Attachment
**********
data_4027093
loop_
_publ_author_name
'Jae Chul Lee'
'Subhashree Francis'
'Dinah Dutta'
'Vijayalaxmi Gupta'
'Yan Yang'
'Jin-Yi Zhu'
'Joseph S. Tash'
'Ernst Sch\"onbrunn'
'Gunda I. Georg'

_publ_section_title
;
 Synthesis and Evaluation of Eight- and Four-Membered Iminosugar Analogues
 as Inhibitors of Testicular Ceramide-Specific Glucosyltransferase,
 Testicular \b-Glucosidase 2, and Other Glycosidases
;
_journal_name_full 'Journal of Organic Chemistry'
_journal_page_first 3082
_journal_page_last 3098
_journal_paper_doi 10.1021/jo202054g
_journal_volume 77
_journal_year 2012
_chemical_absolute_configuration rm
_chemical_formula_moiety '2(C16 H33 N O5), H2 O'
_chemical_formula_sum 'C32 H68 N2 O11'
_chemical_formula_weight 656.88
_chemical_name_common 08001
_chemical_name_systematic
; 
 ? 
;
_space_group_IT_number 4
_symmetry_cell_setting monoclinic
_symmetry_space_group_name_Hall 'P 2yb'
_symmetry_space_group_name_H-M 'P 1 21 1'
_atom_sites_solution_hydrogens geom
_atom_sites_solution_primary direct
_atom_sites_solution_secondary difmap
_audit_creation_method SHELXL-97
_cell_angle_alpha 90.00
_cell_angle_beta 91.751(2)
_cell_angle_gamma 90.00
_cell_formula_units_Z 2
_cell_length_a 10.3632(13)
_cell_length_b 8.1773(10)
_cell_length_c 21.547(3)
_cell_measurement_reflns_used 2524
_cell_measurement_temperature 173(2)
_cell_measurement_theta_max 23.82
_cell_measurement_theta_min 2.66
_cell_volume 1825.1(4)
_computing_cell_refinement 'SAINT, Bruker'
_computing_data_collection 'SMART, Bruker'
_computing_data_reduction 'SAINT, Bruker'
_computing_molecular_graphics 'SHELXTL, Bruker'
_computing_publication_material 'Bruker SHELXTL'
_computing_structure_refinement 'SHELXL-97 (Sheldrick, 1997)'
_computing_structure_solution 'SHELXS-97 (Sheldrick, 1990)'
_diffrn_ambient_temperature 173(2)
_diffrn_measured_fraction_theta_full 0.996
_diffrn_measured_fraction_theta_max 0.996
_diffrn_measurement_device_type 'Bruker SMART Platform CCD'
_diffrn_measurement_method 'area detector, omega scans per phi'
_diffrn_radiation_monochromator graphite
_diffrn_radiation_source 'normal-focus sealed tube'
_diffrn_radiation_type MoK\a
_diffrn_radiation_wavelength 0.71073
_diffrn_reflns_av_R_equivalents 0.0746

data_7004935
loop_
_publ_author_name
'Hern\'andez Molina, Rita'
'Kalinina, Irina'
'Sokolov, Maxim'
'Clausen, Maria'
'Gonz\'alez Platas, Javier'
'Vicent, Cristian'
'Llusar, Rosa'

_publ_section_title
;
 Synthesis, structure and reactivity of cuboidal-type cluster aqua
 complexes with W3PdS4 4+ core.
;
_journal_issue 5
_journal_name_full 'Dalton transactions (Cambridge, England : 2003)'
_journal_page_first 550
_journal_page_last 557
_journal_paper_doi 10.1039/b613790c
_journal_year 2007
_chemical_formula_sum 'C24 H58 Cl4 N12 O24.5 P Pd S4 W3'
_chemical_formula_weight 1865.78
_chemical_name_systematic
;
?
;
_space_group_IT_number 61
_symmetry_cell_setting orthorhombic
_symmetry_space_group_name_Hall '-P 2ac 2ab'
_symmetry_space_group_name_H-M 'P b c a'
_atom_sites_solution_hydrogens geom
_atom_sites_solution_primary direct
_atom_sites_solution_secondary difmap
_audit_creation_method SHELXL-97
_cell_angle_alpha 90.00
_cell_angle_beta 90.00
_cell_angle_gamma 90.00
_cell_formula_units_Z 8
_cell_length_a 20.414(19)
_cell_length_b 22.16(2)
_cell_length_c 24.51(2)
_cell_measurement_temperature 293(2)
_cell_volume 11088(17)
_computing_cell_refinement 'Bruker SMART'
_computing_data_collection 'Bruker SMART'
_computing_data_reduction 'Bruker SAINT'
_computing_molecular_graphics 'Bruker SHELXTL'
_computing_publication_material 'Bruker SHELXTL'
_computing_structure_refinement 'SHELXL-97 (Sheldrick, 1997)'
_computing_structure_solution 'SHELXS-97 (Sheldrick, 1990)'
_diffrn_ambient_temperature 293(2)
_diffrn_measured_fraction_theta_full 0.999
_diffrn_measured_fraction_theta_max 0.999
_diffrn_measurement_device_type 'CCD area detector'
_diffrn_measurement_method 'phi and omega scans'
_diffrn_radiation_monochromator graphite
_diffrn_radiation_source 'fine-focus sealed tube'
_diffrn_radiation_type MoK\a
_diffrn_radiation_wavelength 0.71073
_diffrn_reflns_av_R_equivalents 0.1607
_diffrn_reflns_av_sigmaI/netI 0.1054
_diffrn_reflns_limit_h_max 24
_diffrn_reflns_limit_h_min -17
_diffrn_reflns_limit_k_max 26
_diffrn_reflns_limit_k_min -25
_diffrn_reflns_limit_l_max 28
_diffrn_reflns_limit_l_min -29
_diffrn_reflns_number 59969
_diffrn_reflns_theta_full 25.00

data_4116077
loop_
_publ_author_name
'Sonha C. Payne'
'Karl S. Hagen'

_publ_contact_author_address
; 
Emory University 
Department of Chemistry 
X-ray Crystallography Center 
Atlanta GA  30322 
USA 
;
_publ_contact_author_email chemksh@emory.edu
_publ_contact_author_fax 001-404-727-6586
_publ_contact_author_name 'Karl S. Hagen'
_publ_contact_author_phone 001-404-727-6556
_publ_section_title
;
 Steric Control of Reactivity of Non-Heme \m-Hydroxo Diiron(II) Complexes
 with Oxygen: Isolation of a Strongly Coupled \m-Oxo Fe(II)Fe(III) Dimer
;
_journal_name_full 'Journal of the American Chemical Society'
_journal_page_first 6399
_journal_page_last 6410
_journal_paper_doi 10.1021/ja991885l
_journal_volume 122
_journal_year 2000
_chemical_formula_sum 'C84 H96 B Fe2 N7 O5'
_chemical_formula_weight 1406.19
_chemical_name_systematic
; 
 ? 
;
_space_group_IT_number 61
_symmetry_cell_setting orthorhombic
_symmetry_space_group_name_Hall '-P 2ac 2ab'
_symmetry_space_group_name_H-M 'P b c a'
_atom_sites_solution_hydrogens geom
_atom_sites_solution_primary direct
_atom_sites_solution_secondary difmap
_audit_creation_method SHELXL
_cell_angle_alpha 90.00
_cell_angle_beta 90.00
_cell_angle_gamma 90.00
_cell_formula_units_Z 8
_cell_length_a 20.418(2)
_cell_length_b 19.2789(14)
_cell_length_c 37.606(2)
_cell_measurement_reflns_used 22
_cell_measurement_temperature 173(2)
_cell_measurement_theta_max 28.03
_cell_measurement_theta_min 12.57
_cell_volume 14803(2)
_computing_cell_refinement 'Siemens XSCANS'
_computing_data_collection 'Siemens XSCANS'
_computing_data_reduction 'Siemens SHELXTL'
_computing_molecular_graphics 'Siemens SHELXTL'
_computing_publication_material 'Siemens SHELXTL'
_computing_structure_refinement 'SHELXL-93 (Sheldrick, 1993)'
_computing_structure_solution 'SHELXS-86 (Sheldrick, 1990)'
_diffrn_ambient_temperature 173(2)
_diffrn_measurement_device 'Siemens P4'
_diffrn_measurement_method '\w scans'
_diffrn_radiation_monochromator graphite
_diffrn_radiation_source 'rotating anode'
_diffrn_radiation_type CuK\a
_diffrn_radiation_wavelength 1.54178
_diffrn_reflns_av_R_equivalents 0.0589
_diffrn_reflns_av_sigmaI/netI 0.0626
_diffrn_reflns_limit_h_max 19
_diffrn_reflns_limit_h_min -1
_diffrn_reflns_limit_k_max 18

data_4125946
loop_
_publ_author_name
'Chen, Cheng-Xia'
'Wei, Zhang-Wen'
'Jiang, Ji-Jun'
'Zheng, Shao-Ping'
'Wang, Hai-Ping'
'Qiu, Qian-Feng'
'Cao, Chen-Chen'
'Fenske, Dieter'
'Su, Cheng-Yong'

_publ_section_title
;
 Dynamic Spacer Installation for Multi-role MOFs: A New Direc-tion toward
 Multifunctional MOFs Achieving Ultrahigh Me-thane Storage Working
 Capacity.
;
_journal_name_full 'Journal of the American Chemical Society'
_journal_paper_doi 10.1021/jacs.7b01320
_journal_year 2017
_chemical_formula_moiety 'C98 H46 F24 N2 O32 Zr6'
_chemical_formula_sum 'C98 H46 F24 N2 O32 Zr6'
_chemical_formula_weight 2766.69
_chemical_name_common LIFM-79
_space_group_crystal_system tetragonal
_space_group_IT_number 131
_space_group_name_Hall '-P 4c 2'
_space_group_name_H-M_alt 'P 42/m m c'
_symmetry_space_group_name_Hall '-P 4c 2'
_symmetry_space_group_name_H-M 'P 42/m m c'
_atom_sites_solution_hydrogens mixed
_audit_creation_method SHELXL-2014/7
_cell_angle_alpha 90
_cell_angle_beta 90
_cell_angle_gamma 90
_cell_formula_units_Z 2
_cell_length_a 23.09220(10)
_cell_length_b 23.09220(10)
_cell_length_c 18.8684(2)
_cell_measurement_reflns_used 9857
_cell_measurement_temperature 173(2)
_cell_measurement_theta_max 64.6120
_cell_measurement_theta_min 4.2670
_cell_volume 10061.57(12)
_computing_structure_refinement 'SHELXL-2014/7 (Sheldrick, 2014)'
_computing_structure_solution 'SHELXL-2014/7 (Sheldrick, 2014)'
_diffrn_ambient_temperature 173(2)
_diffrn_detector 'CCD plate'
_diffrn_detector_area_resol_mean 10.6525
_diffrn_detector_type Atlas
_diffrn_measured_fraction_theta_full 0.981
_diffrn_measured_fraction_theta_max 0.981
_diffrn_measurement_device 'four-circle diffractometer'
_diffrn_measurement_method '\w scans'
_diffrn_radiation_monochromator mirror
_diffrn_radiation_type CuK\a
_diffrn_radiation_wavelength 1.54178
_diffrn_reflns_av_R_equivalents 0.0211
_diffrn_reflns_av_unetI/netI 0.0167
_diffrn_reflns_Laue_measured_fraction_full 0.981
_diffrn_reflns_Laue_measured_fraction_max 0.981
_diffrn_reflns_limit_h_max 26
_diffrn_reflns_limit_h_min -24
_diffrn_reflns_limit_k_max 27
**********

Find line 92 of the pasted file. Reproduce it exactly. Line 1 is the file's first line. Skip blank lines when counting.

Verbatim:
_chemical_formula_sum 'C24 H58 Cl4 N12 O24.5 P Pd S4 W3'